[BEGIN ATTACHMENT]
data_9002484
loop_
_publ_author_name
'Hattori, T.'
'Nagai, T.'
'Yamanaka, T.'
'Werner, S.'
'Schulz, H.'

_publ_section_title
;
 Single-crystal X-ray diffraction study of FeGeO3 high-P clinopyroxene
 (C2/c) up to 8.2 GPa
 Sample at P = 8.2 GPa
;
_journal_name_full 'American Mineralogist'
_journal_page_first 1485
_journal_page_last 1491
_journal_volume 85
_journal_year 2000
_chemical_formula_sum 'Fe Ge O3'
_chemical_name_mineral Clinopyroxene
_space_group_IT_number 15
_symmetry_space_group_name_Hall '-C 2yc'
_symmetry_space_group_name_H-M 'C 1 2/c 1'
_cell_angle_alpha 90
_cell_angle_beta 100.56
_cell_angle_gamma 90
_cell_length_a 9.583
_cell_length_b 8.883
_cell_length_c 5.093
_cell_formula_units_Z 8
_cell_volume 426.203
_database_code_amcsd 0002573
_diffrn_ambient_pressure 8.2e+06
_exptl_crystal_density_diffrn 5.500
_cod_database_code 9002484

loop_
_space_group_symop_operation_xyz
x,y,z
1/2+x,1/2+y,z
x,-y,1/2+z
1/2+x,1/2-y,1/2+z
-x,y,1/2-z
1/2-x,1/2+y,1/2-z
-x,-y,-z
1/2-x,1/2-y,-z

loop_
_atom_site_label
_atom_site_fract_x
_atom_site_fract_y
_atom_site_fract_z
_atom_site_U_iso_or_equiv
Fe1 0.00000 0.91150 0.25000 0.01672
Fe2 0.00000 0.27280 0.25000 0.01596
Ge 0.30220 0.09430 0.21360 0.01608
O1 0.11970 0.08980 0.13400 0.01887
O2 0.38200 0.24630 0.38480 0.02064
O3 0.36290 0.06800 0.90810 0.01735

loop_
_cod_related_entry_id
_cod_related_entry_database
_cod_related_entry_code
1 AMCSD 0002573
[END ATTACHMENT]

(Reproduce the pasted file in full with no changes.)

data_9002484
loop_
_publ_author_name
'Hattori, T.'
'Nagai, T.'
'Yamanaka, T.'
'Werner, S.'
'Schulz, H.'

_publ_section_title
;
 Single-crystal X-ray diffraction study of FeGeO3 high-P clinopyroxene
 (C2/c) up to 8.2 GPa
 Sample at P = 8.2 GPa
;
_journal_name_full 'American Mineralogist'
_journal_page_first 1485
_journal_page_last 1491
_journal_volume 85
_journal_year 2000
_chemical_formula_sum 'Fe Ge O3'
_chemical_name_mineral Clinopyroxene
_space_group_IT_number 15
_symmetry_space_group_name_Hall '-C 2yc'
_symmetry_space_group_name_H-M 'C 1 2/c 1'
_cell_angle_alpha 90
_cell_angle_beta 100.56
_cell_angle_gamma 90
_cell_length_a 9.583
_cell_length_b 8.883
_cell_length_c 5.093
_cell_formula_units_Z 8
_cell_volume 426.203
_database_code_amcsd 0002573
_diffrn_ambient_pressure 8.2e+06
_exptl_crystal_density_diffrn 5.500
_cod_database_code 9002484

loop_
_space_group_symop_operation_xyz
x,y,z
1/2+x,1/2+y,z
x,-y,1/2+z
1/2+x,1/2-y,1/2+z
-x,y,1/2-z
1/2-x,1/2+y,1/2-z
-x,-y,-z
1/2-x,1/2-y,-z

loop_
_atom_site_label
_atom_site_fract_x
_atom_site_fract_y
_atom_site_fract_z
_atom_site_U_iso_or_equiv
Fe1 0.00000 0.91150 0.25000 0.01672
Fe2 0.00000 0.27280 0.25000 0.01596
Ge 0.30220 0.09430 0.21360 0.01608
O1 0.11970 0.08980 0.13400 0.01887
O2 0.38200 0.24630 0.38480 0.02064
O3 0.36290 0.06800 0.90810 0.01735

loop_
_cod_related_entry_id
_cod_related_entry_database
_cod_related_entry_code
1 AMCSD 0002573